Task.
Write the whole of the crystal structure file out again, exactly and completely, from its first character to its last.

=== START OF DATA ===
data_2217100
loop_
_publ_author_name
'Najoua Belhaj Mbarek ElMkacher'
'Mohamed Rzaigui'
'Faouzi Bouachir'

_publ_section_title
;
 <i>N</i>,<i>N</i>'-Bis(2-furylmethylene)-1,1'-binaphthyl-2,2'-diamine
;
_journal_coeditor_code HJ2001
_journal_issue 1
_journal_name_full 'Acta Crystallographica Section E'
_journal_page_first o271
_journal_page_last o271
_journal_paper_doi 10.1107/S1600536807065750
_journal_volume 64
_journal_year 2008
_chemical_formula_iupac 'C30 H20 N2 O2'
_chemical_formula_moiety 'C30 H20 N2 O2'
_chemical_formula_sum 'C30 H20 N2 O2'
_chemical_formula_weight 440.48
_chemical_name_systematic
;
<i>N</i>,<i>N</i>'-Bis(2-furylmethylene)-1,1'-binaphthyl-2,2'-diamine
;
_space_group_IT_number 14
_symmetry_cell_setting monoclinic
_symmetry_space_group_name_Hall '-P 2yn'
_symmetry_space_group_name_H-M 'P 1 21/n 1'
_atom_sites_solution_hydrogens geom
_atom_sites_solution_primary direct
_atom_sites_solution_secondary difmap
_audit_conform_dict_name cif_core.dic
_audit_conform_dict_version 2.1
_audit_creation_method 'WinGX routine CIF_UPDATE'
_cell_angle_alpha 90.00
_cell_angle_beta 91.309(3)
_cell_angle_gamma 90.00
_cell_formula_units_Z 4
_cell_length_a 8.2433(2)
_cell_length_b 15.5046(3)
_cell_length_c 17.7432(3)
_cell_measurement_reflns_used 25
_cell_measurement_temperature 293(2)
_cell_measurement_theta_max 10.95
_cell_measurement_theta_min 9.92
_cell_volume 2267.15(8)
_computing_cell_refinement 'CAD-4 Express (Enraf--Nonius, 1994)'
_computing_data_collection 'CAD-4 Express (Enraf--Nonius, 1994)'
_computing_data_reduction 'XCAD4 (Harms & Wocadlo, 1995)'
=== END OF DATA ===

data_2217100
loop_
_publ_author_name
'Najoua Belhaj Mbarek ElMkacher'
'Mohamed Rzaigui'
'Faouzi Bouachir'

_publ_section_title
;
 <i>N</i>,<i>N</i>'-Bis(2-furylmethylene)-1,1'-binaphthyl-2,2'-diamine
;
_journal_coeditor_code HJ2001
_journal_issue 1
_journal_name_full 'Acta Crystallographica Section E'
_journal_page_first o271
_journal_page_last o271
_journal_paper_doi 10.1107/S1600536807065750
_journal_volume 64
_journal_year 2008
_chemical_formula_iupac 'C30 H20 N2 O2'
_chemical_formula_moiety 'C30 H20 N2 O2'
_chemical_formula_sum 'C30 H20 N2 O2'
_chemical_formula_weight 440.48
_chemical_name_systematic
;
<i>N</i>,<i>N</i>'-Bis(2-furylmethylene)-1,1'-binaphthyl-2,2'-diamine
;
_space_group_IT_number 14
_symmetry_cell_setting monoclinic
_symmetry_space_group_name_Hall '-P 2yn'
_symmetry_space_group_name_H-M 'P 1 21/n 1'
_atom_sites_solution_hydrogens geom
_atom_sites_solution_primary direct
_atom_sites_solution_secondary difmap
_audit_conform_dict_name cif_core.dic
_audit_conform_dict_version 2.1
_audit_creation_method 'WinGX routine CIF_UPDATE'
_cell_angle_alpha 90.00
_cell_angle_beta 91.309(3)
_cell_angle_gamma 90.00
_cell_formula_units_Z 4
_cell_length_a 8.2433(2)
_cell_length_b 15.5046(3)
_cell_length_c 17.7432(3)
_cell_measurement_reflns_used 25
_cell_measurement_temperature 293(2)
_cell_measurement_theta_max 10.95
_cell_measurement_theta_min 9.92
_cell_volume 2267.15(8)
_computing_cell_refinement 'CAD-4 Express (Enraf--Nonius, 1994)'
_computing_data_collection 'CAD-4 Express (Enraf--Nonius, 1994)'
_computing_data_reduction 'XCAD4 (Harms & Wocadlo, 1995)'